A team of IBM researchers in Zurich, Switzerland, with support from colleagues in Yorktown Heights, N.Y., has developed a relatively simple, robust and versatile process for growing crystals made from compound semiconductor materials that will allow them be integrated onto silicon wafers—an important step toward making future computer chips that will allow integrated circuits to continue shrinking in size and cost even as they increase in performance.
Appearing in Applied Physics Letters, the work may allow an extension to Moore’s Law, the famous observation by Gordon Moore that the number of transistors on an integrated circuit double about every two years. In recent years some in the industry have speculated that our ability to keep pace with Moore’s Law may become exhausted eventually unless new technologies come along that will lend it leash.
“The whole semiconductor industry wants to keep Moore’s Law going. We need better performing transistors as we continue down-scaling, and transistors based on silicon won’t give us improvements anymore,” said Heinz Schmid, a researcher with IBM Research GmbH at Zurich Research Laboratory in Switzerland and the lead author on the paper.
For consumers, extending Moore’s Law will mean continuing the trend of new computer devices having increasing speed and bandwidth at reduced power consumption and cost. The new technique may also impact photonics on silicon, with active photonic components integrated seamlessly with electronics for greater functionality.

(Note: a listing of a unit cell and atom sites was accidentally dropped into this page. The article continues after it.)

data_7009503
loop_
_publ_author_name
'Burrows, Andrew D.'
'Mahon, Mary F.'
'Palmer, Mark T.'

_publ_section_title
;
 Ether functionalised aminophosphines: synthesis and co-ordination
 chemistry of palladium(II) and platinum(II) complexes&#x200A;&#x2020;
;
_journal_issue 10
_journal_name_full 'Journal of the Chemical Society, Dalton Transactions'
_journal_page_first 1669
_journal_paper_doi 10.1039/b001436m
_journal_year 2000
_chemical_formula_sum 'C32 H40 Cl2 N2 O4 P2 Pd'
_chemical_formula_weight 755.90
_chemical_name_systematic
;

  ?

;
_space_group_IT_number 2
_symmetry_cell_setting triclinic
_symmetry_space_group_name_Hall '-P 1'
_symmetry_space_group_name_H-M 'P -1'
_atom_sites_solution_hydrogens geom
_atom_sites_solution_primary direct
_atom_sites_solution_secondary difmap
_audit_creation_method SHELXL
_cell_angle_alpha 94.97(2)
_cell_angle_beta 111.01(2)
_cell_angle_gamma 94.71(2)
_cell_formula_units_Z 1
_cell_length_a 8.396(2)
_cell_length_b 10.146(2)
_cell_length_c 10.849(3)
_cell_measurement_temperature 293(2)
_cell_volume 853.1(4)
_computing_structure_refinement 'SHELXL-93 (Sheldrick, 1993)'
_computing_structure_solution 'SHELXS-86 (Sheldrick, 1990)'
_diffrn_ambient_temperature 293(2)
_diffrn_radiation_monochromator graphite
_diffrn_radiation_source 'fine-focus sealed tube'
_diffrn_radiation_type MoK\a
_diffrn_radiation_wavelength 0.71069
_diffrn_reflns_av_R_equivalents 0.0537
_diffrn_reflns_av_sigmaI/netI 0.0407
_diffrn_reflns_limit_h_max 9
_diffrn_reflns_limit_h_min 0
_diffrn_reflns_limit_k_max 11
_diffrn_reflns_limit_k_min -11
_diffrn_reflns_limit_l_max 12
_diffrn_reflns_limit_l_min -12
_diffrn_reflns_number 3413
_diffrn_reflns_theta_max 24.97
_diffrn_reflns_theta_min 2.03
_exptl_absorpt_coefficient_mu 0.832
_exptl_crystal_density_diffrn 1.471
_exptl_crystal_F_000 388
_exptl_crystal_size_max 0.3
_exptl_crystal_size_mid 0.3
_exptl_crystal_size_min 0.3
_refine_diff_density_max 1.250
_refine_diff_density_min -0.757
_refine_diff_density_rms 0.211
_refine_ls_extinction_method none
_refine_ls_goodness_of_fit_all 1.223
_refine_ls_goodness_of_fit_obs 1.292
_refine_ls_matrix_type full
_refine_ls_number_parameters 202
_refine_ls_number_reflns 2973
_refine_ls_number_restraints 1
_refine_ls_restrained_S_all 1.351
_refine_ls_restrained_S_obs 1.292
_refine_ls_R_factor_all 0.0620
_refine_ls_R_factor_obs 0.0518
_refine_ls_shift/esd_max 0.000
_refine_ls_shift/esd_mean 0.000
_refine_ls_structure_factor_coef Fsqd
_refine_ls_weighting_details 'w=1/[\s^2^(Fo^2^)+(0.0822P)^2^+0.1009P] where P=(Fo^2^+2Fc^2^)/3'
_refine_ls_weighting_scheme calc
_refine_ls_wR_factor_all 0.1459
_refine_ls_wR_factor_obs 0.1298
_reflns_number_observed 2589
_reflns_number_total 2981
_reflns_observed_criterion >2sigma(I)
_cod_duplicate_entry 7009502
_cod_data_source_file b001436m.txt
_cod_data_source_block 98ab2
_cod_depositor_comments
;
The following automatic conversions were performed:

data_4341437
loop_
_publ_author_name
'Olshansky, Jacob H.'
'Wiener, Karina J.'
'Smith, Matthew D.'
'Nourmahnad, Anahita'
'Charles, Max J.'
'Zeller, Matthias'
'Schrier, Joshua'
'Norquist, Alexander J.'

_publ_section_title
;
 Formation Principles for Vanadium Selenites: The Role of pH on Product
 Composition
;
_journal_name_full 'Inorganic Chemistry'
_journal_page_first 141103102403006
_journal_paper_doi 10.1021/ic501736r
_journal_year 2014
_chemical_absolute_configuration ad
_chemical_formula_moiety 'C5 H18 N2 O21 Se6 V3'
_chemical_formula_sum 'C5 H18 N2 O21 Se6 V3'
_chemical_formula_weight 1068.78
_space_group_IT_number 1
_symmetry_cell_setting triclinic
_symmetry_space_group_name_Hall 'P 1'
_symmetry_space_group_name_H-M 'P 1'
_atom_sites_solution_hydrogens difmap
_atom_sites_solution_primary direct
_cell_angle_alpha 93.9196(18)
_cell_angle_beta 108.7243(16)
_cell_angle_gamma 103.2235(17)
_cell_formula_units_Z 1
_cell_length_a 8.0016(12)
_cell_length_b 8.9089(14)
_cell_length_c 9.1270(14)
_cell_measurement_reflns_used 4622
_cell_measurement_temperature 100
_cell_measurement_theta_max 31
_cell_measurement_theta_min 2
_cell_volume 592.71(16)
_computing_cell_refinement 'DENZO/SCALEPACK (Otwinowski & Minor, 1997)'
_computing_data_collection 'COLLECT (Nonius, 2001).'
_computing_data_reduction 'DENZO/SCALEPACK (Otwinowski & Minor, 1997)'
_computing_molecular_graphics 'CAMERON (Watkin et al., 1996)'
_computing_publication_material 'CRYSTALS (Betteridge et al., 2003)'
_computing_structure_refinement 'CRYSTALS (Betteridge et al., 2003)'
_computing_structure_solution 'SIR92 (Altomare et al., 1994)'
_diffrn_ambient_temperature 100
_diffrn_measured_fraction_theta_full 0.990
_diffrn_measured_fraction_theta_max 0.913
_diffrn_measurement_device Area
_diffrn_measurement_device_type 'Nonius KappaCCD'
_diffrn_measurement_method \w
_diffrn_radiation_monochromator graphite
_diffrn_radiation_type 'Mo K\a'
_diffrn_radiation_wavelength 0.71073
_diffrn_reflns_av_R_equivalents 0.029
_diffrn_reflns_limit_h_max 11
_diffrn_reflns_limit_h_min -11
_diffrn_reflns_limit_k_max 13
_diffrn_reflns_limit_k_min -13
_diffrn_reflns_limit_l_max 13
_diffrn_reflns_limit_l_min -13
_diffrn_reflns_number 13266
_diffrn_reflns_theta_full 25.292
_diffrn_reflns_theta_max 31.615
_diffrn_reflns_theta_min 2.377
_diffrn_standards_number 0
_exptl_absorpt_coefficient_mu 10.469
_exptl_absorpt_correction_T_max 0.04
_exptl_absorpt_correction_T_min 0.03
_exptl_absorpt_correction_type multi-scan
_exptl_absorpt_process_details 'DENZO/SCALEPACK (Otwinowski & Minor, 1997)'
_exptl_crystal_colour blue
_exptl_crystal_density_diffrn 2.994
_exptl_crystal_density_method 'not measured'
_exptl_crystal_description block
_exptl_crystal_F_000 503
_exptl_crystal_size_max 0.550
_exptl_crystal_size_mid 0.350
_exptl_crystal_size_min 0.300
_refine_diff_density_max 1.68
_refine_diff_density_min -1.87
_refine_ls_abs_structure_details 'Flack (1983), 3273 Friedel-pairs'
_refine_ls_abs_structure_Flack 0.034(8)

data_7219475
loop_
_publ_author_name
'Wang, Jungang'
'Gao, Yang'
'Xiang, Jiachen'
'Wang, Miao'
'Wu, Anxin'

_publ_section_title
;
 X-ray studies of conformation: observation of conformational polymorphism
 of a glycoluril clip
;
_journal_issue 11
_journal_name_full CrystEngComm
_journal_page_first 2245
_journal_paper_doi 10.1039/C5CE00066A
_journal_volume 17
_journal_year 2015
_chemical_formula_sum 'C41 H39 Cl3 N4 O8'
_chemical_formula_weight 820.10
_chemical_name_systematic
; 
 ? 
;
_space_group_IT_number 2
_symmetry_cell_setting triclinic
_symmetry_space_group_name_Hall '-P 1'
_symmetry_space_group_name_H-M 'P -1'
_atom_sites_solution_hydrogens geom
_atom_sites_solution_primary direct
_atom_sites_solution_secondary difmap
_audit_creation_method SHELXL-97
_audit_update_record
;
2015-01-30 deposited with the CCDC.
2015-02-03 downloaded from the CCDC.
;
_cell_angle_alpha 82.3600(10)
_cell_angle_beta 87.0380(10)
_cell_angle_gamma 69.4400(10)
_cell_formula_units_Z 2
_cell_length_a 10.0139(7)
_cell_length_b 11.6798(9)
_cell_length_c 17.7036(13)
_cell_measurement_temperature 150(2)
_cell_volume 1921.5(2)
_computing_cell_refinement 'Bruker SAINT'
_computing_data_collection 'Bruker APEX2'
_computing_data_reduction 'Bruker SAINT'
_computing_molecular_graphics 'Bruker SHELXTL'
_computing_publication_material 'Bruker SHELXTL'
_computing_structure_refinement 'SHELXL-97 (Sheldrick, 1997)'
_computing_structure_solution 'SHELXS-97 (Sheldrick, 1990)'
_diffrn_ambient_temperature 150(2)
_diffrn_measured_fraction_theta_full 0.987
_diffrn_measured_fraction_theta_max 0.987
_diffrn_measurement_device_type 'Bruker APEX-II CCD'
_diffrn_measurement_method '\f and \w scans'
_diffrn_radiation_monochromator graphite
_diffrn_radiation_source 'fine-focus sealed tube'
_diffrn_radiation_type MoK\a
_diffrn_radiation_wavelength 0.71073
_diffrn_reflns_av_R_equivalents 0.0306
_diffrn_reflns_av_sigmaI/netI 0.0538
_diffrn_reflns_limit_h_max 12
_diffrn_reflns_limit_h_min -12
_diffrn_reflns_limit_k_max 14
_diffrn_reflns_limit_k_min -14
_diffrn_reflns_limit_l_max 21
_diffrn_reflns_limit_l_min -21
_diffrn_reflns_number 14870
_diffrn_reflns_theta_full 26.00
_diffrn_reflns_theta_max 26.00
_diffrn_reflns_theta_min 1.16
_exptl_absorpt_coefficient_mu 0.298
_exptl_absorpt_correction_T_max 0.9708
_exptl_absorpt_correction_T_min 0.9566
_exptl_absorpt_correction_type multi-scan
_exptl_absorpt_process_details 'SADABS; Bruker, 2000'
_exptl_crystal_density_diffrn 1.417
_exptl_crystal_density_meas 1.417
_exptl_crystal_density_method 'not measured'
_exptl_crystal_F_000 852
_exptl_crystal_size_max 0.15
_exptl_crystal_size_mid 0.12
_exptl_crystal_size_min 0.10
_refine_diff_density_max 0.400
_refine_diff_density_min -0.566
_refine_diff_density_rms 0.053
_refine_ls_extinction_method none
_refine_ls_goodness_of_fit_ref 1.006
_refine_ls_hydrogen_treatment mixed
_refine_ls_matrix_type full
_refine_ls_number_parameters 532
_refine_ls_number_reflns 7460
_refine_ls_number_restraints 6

How the work was done
The IBM team fabricated single crystal nanostructures, such as nanowires, nanostructures containing constrictions, and cross junctions, as well as 3-D stacked nanowires, made with so-called III-V materials. Made from alloys of indium, gallium and arsenide, III-V semiconductors are seen as a possible future material for computer chips, but only if they can be successfully integrated onto silicon. So far efforts at integration have not been very successful.
The new crystals were grown using an approach called template-assisted selective epitaxy (TASE) using metal organic chemical vapor deposition, which basically starts from a small area and evolves into a much larger, defect-free crystal. This approach allowed them to lithographically define oxide templates and fill them via epitaxy, in the end making nanowires, cross junctions, nanostructures containing constrictions and 3-D stacked nanowires using the already established scaled processes of Si technology.
“What sets this work apart from other methods is that the compound semiconductor does not contain detrimental defects, and that the process is fully compatible with current chip fabrication technology,” said Schmid. “Importantly the method is also economically viable.”
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